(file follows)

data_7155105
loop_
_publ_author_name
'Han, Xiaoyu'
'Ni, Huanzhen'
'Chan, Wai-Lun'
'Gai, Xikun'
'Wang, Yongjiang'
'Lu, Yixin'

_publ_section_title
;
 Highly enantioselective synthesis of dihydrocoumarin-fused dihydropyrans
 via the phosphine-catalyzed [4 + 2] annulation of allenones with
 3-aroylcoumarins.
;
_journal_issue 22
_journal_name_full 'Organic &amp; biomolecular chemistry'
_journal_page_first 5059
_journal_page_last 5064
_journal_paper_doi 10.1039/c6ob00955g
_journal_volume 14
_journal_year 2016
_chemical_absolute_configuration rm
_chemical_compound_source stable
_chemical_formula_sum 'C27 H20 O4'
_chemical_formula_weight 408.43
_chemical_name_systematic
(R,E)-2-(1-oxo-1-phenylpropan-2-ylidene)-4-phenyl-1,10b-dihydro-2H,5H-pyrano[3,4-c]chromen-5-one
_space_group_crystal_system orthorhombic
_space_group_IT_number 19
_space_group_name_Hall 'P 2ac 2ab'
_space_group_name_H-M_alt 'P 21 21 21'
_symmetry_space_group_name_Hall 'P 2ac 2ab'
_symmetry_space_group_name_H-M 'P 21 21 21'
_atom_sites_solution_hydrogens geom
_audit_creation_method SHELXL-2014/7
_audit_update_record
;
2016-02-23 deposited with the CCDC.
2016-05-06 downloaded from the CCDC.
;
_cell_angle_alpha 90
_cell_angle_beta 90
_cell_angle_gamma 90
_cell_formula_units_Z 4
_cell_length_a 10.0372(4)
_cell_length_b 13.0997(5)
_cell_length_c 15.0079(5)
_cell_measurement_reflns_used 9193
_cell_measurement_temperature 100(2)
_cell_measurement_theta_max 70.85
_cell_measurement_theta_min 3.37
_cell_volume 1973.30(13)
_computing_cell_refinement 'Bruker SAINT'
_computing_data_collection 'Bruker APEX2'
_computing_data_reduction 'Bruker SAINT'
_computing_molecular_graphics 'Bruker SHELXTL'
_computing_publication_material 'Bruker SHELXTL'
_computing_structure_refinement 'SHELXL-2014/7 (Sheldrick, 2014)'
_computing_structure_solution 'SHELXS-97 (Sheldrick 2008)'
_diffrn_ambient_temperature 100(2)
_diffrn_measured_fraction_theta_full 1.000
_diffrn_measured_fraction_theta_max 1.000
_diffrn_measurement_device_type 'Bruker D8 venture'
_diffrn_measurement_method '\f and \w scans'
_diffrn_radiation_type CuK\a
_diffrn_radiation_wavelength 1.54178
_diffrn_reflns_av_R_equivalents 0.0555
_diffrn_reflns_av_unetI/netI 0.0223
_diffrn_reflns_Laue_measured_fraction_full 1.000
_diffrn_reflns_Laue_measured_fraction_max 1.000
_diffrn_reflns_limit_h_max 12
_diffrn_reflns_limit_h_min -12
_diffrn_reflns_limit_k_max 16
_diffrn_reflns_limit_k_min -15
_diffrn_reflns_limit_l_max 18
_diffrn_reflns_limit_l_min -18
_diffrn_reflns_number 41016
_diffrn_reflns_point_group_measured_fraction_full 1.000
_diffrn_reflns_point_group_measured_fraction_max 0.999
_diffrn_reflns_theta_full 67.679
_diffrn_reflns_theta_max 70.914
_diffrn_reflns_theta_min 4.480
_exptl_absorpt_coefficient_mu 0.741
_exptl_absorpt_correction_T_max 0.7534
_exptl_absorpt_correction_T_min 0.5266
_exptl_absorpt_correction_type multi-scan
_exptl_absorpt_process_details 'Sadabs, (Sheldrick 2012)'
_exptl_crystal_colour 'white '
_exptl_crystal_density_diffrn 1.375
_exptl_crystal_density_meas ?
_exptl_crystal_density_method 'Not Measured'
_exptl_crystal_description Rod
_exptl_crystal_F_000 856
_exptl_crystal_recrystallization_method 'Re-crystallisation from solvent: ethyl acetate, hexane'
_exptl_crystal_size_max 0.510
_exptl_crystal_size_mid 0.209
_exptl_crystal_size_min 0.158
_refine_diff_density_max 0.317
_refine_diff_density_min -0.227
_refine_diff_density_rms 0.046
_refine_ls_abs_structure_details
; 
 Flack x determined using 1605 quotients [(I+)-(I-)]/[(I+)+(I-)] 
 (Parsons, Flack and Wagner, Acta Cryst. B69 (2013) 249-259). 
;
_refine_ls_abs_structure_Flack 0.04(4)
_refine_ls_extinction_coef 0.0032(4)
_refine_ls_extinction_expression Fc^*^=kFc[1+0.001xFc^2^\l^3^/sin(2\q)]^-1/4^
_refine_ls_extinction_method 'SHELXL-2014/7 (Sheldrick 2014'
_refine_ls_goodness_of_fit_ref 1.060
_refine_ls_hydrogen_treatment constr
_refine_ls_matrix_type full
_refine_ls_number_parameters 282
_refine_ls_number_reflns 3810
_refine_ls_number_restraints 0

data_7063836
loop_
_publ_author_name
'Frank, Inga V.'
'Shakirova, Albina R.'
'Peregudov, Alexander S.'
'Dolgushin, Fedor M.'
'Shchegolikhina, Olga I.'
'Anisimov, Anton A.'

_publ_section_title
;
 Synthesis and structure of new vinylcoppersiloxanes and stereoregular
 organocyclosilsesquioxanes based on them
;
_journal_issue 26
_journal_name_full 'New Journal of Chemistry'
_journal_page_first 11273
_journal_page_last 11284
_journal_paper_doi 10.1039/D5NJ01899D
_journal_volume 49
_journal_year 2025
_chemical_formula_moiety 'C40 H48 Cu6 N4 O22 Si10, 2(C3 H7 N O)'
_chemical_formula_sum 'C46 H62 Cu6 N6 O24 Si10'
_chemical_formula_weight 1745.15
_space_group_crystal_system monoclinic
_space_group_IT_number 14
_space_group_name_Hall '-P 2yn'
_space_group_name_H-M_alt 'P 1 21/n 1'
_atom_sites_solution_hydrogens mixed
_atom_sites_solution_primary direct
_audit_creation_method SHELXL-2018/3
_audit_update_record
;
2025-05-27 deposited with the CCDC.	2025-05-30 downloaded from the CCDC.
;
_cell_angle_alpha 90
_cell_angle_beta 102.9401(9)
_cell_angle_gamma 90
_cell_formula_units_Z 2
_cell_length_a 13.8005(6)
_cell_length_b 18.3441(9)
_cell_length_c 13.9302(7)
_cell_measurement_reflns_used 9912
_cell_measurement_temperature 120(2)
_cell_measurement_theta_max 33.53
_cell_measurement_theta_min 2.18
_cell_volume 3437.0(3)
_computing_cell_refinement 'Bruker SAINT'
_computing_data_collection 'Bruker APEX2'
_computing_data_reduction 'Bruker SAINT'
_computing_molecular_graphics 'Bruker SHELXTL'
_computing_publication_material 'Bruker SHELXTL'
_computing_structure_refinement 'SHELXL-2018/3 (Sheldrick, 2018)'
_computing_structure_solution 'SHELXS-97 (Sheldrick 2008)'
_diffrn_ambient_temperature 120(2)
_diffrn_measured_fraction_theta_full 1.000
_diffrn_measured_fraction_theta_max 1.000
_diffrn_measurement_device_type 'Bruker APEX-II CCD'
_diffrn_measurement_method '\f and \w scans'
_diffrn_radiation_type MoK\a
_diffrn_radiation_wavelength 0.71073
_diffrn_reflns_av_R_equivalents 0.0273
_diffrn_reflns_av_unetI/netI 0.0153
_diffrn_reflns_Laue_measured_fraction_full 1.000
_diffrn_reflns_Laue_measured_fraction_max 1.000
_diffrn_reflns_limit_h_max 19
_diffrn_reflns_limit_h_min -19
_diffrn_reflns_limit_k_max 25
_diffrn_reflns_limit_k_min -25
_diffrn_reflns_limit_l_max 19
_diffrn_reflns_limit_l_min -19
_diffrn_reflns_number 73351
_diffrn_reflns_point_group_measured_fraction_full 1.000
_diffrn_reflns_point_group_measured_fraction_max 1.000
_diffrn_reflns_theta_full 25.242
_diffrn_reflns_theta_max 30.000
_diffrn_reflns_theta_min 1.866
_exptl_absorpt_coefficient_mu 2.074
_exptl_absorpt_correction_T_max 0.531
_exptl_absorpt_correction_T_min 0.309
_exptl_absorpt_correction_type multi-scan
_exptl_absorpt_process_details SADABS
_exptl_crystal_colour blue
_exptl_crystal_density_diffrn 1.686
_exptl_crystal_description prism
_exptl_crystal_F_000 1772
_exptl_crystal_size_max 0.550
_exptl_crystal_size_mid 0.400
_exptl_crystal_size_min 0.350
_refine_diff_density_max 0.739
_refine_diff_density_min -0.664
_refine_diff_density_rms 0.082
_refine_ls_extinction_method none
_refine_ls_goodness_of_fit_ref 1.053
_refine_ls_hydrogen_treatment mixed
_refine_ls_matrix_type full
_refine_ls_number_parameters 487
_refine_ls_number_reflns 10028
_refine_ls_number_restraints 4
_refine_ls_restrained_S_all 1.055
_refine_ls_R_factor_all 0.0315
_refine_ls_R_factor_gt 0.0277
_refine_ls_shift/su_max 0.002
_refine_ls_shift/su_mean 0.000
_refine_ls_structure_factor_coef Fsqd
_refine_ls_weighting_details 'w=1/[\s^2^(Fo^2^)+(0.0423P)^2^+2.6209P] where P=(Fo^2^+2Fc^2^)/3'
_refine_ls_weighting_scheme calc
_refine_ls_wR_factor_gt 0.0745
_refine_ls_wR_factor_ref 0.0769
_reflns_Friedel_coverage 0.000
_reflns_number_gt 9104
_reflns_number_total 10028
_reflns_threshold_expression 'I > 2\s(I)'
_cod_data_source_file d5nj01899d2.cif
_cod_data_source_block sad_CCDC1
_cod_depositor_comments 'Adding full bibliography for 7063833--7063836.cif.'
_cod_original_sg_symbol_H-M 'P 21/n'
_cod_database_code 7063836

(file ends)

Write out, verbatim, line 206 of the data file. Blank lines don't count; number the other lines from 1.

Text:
_refine_diff_density_max 0.739